2015 is boasting a promising list of films to be released throughout the year, and I have compiled a list of the 10 that I am most looking forward to seeing (in no particular order as some of the films have not had much information or promotional material released yet).
Surprisingly no film has ever really been made about some of the most inspirational and important women in history. The Suffragettes made a name for themselves as fighters and supporters of a woman’s right to vote kicking off in 1792 when Mary Wollstonecraft helped to launch the campaign through to the early 20th Century, when they were most active. They were the voice of a generation, and Suffragettes, due to be released by Pathé in September, focuses on the early 20th Century suffragette movement and stars notable British stars Carey Mulligan, Helena Bonham Carter, Ben Whishaw and Meryl Streep. Suffragettes focuses on a generation’s struggle for gender equality in a time where women only held value as being the wife of a man, and how the suffragettes launched the early feminist movement, but fought in a cat and mouse struggle against the state who were eager to silence them. It is set to become a memorable British drama in a long line of British classics, and from what I have heard, they will be re-enacting Emily Davison’s Derby tragedy along with many other iconic moments of the suffragettes’ fight. Personally I have always been very interested in the suffragettes as they paved the way in increasing equality for women (although there is still a long way to go!). The wide release of a film focusing on these inspirational women will highlight a piece of history that many people, even young women, have no knowledge of, and I am very much looking forward to seeing it, especially due to the success of Pathé’s last film Pride (2014), and the critical acclaim of their upcoming film Selma.
Into the Woods
Merging together an array of classic and well-loved fairytales into a colourful, spirited and fantasy-filled family film makes this adaptation of Stephen Sondheim’s stage musical a promising addition to the fairytale genre. From Little Red Riding Hood, to Rapunzel, through to Jack and the Beanstalk and even references to Rumpelstiltskin, Disney have created a big budget live action homage to the tales we have all grown up with. I have always been a huge fan of fairytales, and I love the increasing popularity of adaptations since Tim Burton’s Alice in Wonderland (2010) as it means there is always a new fairytale adaptation for me to look forward to (there are 3, arguably 4 adaptations (if you include The Little Prince) that make this list). Into the Woods boasts an established and talented cast including Johnny Depp, Meryl Streep, James Corden, Emily Blunt, Anna Kendrick and Chris Pine, memorable and catchy songs, and an original plot that makes this film stand out among its fellow films in the fantasy genre. The costumes are also worth noting for their unique interpretations of how we imagine the classic fairytale characters to look. I’m exceptionally excited to see Into the Woods this January and believe it will be worthy of all the critical acclaim it has already received.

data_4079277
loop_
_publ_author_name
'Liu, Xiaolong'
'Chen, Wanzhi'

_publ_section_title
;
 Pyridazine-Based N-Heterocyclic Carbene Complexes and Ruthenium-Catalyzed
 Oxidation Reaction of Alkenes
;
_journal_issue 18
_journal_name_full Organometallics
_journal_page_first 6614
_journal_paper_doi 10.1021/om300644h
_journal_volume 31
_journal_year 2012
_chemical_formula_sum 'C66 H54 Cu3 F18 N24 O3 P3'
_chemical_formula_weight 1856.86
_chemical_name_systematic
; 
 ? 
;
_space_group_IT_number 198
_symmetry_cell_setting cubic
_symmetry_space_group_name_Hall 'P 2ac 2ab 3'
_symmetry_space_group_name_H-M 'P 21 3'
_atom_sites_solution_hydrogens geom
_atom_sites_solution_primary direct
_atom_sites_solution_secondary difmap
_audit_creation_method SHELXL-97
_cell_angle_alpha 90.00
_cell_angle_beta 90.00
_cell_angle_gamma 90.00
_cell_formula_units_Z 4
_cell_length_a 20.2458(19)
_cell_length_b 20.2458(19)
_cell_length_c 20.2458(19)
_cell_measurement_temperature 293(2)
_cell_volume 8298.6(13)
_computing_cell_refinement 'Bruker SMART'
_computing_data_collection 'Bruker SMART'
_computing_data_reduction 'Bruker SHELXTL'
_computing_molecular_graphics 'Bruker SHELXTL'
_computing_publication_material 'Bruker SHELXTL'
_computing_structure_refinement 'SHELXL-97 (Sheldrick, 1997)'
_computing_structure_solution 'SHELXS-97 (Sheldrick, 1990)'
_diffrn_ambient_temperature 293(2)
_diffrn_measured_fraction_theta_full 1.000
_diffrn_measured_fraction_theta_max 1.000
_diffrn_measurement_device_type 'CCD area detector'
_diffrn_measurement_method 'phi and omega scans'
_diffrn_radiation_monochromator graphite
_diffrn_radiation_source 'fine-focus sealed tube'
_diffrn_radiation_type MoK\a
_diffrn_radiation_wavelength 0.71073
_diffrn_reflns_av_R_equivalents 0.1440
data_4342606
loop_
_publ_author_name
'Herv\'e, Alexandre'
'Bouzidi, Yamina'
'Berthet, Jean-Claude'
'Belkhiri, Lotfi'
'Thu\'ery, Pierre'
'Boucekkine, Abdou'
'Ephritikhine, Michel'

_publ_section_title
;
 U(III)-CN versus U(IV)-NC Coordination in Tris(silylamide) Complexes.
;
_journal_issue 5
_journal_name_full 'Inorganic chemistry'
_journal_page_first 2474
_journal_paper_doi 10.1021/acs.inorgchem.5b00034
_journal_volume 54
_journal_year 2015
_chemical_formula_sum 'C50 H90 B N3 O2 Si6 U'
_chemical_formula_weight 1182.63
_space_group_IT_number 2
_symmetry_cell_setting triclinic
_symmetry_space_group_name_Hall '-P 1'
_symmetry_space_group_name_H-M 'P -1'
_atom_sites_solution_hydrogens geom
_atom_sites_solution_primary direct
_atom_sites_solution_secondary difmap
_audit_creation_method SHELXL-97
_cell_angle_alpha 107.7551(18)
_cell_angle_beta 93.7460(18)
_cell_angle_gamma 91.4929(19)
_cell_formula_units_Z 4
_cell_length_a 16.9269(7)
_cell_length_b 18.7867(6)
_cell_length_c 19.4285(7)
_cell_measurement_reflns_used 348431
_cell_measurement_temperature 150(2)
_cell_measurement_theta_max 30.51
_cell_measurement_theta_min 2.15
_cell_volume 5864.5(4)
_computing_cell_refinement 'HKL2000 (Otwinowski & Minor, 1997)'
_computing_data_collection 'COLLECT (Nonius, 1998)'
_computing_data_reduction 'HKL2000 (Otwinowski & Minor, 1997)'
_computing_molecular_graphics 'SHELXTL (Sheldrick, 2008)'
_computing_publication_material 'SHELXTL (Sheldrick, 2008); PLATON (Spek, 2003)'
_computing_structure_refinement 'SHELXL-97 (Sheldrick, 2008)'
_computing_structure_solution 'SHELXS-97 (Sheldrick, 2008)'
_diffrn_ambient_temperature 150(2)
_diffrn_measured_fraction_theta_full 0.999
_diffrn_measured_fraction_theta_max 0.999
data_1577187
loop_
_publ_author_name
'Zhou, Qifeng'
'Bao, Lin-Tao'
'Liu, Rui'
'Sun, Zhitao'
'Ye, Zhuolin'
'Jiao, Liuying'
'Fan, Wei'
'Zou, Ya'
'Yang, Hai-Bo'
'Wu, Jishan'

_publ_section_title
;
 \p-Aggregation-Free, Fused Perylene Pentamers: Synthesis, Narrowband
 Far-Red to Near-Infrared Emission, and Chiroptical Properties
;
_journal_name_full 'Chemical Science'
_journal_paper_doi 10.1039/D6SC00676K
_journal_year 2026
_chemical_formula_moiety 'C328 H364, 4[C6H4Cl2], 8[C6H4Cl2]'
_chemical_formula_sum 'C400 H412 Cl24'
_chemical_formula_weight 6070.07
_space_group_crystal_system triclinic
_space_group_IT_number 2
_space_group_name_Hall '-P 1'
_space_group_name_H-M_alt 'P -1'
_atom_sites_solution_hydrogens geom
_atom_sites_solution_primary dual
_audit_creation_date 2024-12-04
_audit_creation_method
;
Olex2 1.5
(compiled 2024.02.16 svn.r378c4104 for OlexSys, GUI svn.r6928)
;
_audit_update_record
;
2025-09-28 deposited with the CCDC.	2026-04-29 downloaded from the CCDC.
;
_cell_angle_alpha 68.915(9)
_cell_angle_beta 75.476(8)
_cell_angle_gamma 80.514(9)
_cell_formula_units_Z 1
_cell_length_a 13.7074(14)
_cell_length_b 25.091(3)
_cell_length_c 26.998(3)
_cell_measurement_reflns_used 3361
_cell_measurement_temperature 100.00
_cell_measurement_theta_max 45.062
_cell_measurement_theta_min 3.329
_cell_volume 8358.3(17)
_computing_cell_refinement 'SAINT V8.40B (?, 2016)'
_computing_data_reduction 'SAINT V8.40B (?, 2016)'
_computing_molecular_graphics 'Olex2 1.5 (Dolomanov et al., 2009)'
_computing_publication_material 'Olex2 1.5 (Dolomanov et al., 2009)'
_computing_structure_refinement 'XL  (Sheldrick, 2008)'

The Theory of Everything
The story behind science genius Stephen Hawking will come to life in this film focusing on his relationship with his first wife Jane Wilde from the start of Hawking emerging on his PhD, through his struggle with Amyotrophic Lateral Sclerosis (A.L.S.), right up to his later life when they divorced. Arguably one of the most famous and important scientists of all time, Hawking’s ingenious mind paved the way for modern physics. The Theory of Everything, based on Wilde’s book Travelling to Infinity: My Life with Stephen, is directed by James Marsh and scored by Jóhann Jóhannsson. It stars Eddie Redmayne as Hawking, and Felicity Jones as Jane, and with this promising cast, there is no doubt that this will be one of the most critically-acclaimed dramas of the year, with all the attention it has already received from its early release in the states. I am not too familiar with Hawking’s work, but I am sure I will love this film and will soon after go and study more of his theories. It has already been nominated for several Golden Globes and will also, I’m sure, be nominated for BAFTAs and Oscars too and is definitely a film to watch out for in 2015.